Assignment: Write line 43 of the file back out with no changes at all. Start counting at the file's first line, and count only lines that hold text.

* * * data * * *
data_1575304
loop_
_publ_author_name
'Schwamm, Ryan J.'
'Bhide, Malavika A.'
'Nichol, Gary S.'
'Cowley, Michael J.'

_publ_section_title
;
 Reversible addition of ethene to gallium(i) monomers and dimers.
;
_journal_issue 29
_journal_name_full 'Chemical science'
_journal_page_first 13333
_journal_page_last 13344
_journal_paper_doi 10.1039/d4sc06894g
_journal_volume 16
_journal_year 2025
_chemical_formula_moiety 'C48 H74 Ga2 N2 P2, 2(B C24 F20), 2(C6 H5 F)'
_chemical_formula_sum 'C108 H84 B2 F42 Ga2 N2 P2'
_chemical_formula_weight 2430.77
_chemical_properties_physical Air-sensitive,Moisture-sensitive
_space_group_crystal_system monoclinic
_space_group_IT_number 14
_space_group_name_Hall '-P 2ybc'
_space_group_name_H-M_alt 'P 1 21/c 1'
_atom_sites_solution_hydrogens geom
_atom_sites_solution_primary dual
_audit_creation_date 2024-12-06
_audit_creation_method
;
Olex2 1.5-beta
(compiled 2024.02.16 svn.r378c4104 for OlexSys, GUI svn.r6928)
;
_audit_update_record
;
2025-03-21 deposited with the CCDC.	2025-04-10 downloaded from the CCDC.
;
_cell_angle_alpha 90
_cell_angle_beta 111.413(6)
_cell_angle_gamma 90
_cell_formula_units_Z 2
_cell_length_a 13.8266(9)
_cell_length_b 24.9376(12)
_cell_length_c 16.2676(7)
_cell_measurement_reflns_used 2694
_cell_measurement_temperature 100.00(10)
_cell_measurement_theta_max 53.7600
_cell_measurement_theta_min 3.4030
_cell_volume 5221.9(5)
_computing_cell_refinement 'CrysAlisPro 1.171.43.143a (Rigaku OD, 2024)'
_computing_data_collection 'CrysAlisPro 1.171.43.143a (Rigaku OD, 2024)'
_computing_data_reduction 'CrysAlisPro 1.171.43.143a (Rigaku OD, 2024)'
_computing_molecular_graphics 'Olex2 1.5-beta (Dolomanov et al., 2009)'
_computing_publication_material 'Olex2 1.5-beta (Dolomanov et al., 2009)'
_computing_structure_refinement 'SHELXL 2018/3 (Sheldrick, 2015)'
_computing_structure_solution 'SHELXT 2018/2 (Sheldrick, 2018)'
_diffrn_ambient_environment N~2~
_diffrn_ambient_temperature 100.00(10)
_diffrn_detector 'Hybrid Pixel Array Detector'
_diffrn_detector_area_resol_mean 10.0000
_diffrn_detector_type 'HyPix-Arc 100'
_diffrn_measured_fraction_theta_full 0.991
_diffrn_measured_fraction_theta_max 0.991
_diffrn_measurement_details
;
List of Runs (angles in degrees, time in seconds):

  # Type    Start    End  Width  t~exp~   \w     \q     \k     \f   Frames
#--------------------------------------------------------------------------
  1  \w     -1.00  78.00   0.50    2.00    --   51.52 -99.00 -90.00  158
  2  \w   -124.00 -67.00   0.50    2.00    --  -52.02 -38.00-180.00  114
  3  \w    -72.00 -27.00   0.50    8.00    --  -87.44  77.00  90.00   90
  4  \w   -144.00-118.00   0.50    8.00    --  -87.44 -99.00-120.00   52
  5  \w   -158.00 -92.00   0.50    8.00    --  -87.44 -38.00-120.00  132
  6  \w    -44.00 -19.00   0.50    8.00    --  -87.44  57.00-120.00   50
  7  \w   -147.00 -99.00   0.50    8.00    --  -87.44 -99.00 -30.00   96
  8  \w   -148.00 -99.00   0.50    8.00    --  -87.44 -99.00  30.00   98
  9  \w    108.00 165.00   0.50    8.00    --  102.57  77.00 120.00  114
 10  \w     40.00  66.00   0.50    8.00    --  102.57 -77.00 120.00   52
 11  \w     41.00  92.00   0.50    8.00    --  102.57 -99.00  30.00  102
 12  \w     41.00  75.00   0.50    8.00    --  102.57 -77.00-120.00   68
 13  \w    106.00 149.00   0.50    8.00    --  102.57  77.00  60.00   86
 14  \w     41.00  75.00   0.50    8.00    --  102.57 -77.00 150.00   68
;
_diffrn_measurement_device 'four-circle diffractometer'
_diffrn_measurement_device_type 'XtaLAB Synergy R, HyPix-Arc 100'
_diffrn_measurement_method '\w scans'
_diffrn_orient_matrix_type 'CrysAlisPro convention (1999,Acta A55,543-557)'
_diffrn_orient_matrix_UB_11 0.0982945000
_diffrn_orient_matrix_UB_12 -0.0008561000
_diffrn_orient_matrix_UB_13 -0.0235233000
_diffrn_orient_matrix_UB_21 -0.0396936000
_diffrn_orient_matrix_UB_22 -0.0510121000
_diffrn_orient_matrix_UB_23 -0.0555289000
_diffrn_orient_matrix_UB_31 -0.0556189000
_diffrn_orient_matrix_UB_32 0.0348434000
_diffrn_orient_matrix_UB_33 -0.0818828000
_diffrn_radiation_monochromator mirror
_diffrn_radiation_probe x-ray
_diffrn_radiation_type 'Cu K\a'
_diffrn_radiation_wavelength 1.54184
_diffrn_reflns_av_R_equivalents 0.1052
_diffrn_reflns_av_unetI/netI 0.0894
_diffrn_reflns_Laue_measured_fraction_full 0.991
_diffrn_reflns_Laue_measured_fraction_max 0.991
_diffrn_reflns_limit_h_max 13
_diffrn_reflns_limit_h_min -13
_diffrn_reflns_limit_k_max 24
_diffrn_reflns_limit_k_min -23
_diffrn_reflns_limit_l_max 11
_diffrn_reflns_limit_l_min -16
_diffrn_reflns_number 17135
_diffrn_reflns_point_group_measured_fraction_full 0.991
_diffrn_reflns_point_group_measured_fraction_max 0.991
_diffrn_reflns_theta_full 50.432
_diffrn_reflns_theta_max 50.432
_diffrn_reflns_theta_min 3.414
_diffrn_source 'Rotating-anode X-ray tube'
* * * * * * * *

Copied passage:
_cell_length_a 13.8266(9)